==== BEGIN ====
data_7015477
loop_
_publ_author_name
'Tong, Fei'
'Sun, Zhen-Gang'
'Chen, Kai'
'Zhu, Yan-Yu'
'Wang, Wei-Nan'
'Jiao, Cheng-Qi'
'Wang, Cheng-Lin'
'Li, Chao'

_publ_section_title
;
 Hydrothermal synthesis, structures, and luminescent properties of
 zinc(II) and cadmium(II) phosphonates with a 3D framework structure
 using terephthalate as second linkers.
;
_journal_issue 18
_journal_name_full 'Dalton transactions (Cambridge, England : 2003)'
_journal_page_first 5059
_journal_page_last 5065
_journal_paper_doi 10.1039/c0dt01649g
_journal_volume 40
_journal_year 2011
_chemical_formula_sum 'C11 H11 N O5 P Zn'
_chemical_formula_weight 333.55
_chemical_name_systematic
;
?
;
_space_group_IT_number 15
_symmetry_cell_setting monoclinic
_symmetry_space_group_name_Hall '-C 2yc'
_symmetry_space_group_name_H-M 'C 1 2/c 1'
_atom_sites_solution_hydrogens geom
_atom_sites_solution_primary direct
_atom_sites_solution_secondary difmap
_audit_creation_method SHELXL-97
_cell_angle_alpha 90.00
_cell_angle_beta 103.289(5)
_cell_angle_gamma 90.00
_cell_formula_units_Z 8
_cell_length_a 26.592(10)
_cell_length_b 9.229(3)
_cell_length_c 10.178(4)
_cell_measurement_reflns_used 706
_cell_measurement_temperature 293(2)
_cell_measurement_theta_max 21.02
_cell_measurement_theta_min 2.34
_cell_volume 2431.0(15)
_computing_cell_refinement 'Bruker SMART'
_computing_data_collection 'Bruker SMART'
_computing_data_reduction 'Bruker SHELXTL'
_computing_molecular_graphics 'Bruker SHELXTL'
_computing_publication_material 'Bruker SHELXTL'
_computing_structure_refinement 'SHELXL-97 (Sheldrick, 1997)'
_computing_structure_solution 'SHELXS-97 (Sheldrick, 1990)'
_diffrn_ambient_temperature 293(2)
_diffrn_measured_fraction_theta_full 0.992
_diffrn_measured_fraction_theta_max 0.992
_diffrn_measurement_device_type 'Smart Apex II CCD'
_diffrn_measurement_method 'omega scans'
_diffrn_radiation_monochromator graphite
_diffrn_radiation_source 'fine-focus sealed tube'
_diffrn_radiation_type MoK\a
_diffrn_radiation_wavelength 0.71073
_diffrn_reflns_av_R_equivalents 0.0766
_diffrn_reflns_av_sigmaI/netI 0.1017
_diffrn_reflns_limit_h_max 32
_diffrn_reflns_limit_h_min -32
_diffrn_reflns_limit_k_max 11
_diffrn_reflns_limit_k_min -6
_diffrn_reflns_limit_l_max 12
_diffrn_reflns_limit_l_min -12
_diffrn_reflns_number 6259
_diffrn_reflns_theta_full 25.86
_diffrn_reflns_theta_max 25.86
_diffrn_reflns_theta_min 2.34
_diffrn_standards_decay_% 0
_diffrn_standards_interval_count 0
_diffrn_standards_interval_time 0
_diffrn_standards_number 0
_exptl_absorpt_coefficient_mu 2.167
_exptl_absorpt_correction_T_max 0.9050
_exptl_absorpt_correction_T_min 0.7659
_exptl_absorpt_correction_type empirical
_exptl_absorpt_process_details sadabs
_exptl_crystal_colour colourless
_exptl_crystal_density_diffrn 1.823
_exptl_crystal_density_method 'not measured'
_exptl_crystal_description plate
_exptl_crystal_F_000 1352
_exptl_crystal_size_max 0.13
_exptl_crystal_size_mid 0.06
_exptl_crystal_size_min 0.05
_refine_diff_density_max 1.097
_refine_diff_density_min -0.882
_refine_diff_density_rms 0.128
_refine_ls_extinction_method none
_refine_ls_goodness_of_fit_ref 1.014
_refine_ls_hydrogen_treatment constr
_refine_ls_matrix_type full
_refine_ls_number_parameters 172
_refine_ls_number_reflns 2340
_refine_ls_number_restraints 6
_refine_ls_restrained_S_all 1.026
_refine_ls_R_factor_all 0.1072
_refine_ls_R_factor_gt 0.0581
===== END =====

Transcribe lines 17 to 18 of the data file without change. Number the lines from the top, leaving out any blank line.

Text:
;
_journal_issue 18